These must have arrived in Cromford during the heyday of Arkwright’s mill, when the town was growing and there would have been a ready market for food such as meat that could not be grown or raised at home. Sadly, they have now seen better days. Nearly every window is different from its neighbours, suggesting that most are replacements.§ Likewise the doors, some of which are boarded up or even, like the one in the foreground of my photograph, replaced with masonry. My picture is not very good – I had to shoot at a an angle to avoid a row of parked cars and vans that would have virtually hidden the shops from view. But it gives one an idea of what’s here†…and perhaps of the potential that could be unlocked if the building were restored.

- - - - -

* Usually butchers, although fishing ports sometimes have ‘fish shambles’, and Dublin has a Fishamble Street on the site of a former fish market. 

§ Although the small panes in some of the windows, especially the two on the left, do suggest an early date.  

† There was once another row at the other side of the market place.

Thursday, September 1, 2022

Cromford, Derbyshire

 

Mill town, pig town

The idea that a factory town need consist simply of rows of small, unsanitary houses accommodating the workforce of a vast textile mill is belied in Cromford. The attractive workers’ houses in my previous post showed by their upper-floor workshops that not everyone worked in the mill. But structures nearby point in addition to activities still further from the industrial. Pig-keeping was familiar to farm workers in villages, but Cromford too has its share of pigsties, urban porcine dwellings near the backs of workers’ houses very close to the middle of the town. There are allotments and barns not far away, signalling that growing or raising your own food was something available to at least some of Cromford’s population.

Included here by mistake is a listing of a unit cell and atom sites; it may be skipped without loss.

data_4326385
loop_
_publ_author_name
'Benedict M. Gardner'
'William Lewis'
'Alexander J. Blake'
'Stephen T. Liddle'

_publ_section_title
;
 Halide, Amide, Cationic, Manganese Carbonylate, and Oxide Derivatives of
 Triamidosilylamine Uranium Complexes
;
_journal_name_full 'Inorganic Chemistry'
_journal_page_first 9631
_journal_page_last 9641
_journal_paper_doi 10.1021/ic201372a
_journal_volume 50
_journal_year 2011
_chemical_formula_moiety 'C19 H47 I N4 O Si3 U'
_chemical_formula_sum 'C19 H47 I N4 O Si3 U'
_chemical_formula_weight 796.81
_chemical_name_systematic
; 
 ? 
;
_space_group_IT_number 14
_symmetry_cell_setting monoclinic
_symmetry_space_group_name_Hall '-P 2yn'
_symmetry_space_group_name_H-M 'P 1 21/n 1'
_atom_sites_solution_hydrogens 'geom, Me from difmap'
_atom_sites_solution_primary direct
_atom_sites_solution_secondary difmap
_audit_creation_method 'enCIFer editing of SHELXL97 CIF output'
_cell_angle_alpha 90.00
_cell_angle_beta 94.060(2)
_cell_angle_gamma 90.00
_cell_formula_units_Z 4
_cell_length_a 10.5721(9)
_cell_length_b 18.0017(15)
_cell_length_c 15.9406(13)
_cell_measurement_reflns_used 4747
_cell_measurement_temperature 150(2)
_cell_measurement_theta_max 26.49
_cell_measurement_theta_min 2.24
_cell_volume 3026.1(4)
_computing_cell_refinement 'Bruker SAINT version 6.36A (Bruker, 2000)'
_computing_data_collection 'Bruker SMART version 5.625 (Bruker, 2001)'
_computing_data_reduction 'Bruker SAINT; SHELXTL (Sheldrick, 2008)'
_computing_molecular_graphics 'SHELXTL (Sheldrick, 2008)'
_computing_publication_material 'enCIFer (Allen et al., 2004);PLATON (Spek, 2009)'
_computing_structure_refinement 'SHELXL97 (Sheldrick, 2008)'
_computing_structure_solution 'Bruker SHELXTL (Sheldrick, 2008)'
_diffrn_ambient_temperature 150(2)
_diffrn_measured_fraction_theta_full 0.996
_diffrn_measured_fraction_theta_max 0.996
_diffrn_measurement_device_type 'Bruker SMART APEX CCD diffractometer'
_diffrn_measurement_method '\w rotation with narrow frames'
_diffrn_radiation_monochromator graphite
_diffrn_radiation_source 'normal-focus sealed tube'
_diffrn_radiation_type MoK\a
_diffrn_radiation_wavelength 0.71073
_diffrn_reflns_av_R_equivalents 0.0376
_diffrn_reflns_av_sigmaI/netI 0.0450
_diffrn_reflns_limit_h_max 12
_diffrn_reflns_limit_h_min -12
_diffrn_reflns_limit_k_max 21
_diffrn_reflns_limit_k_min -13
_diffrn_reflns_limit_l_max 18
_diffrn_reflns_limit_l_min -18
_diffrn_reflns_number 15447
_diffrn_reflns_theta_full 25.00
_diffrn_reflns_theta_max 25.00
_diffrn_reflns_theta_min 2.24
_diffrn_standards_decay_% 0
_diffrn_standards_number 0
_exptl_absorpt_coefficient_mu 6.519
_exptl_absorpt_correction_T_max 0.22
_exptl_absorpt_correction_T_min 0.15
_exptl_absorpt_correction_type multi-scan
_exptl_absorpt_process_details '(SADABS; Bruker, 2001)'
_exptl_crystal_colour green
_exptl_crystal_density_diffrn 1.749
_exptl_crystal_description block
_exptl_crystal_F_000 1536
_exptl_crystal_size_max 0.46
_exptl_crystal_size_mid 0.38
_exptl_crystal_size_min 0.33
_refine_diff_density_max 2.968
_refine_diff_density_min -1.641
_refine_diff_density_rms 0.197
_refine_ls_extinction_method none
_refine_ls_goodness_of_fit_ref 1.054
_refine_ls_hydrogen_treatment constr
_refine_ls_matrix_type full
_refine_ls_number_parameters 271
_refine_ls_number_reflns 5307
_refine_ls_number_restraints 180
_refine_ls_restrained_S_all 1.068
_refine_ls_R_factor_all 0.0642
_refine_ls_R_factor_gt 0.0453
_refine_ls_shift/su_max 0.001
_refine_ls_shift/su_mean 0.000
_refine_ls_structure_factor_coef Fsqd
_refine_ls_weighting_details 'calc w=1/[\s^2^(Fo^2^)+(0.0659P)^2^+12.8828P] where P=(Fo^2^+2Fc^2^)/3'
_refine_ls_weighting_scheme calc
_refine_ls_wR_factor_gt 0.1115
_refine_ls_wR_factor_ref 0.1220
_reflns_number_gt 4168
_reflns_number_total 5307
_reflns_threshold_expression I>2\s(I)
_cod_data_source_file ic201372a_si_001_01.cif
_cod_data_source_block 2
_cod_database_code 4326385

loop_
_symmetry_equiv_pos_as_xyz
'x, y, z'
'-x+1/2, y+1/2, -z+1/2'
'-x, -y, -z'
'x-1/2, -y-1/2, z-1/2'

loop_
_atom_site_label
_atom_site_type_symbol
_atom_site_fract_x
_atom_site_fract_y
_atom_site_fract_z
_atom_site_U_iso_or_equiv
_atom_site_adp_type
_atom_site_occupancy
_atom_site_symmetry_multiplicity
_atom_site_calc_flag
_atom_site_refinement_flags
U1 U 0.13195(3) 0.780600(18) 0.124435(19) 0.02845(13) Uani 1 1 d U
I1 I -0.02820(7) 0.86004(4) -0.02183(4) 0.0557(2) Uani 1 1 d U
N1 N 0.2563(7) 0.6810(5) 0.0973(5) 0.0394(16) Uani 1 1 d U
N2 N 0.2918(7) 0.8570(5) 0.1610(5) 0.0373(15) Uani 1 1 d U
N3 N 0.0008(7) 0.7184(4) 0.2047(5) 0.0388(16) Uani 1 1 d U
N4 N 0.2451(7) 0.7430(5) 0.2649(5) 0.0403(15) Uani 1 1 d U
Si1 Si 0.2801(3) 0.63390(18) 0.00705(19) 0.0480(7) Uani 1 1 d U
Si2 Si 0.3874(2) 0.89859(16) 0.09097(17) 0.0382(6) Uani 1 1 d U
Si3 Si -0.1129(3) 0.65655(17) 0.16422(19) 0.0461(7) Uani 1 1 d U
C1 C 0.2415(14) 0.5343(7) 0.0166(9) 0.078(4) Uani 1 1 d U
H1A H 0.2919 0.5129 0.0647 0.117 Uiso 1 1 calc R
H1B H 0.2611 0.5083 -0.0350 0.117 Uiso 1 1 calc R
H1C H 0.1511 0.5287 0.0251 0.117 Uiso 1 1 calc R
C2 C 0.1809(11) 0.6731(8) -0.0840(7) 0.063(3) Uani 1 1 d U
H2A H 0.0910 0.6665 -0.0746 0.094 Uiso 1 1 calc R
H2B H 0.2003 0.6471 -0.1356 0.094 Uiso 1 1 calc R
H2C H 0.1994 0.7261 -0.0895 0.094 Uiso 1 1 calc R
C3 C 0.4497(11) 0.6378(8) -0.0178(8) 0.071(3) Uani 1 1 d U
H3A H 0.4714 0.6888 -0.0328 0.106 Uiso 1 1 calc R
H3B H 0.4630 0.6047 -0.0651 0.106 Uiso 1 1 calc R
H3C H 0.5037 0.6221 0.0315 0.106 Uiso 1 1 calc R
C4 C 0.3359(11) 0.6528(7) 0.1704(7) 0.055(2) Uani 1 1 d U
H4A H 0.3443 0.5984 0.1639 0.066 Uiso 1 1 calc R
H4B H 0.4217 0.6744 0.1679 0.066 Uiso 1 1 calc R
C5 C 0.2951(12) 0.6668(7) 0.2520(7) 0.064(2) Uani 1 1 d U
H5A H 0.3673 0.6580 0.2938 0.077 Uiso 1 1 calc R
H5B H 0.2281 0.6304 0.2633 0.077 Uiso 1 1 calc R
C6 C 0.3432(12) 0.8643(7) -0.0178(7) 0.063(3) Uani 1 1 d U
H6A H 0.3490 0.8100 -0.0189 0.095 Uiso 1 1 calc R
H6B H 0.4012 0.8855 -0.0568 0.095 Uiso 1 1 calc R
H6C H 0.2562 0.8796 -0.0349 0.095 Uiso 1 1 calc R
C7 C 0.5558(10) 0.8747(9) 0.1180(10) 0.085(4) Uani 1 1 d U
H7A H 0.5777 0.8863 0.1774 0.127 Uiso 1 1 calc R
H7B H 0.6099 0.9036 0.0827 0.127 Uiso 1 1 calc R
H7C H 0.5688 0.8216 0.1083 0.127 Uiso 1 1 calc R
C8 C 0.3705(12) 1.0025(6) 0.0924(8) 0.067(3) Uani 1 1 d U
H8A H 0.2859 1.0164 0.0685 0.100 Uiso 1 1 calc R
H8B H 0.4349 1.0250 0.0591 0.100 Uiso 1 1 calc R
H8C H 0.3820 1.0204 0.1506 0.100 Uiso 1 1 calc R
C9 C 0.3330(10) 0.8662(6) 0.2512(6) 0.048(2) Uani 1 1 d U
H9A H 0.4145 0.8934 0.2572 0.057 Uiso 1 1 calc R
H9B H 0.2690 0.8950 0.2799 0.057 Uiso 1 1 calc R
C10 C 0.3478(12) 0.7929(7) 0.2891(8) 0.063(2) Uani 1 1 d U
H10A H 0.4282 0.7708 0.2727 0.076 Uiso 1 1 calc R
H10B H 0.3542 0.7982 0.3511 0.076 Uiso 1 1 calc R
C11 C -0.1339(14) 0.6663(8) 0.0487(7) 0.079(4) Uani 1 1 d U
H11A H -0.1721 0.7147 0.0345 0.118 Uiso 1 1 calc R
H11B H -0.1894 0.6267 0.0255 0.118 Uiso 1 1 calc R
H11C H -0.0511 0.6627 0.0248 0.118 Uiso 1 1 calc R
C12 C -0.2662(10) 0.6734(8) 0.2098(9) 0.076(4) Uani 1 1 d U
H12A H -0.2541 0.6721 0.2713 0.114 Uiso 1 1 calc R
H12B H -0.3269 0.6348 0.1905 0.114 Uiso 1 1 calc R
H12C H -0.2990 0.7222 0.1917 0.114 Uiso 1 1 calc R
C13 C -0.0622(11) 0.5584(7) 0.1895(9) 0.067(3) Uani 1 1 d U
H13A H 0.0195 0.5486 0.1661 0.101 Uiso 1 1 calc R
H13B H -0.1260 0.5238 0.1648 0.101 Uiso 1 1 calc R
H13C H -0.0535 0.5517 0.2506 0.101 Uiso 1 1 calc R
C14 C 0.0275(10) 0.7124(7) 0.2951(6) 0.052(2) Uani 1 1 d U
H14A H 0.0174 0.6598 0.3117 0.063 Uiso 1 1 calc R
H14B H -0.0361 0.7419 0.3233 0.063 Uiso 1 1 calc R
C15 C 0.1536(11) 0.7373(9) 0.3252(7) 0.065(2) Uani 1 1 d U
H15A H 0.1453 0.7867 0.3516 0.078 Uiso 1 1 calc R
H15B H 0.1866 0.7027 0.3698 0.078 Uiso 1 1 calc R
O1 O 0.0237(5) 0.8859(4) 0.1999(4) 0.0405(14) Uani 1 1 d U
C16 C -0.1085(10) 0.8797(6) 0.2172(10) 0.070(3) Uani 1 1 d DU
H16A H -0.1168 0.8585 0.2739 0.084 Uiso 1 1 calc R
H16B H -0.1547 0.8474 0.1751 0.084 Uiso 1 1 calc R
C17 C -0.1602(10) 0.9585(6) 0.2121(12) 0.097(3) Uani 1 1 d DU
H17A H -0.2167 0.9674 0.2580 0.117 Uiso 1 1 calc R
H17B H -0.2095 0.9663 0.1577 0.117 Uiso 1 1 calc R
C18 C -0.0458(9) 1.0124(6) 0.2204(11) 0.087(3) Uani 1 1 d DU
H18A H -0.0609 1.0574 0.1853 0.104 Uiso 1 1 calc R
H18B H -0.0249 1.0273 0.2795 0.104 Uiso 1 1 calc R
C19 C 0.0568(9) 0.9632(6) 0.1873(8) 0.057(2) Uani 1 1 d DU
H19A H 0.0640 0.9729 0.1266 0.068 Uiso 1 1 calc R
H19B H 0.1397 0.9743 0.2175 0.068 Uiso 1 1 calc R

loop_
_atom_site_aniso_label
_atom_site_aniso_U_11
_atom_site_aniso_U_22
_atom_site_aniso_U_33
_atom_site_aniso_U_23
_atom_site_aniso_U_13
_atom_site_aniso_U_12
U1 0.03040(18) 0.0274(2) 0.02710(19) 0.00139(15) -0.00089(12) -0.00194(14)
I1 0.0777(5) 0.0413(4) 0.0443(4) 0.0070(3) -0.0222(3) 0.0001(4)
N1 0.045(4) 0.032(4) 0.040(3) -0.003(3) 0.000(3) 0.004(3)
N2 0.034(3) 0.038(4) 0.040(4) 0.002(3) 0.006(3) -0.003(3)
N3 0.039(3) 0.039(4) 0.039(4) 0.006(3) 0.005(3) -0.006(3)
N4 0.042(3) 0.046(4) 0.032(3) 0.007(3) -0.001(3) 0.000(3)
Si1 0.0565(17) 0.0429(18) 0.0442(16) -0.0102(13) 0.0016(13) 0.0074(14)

Pigsties like this one are almost as substantially built as the nearby houses and have lasted well. They’re not used now, but in the 18th and 19th centuries would have provided a very welcome supplement to the basic working-class diet, especially as the pig will yield products such as bacon that can be cured so that it will keep for some time. When, a young newly married woman in rural Lincolnshire, my mother kept a pig for a few years, she welcomed the rich bounty – not just the various joints of pork, but also bacon, chops, sausages, pork pies, and recherché local delicacies such haslet.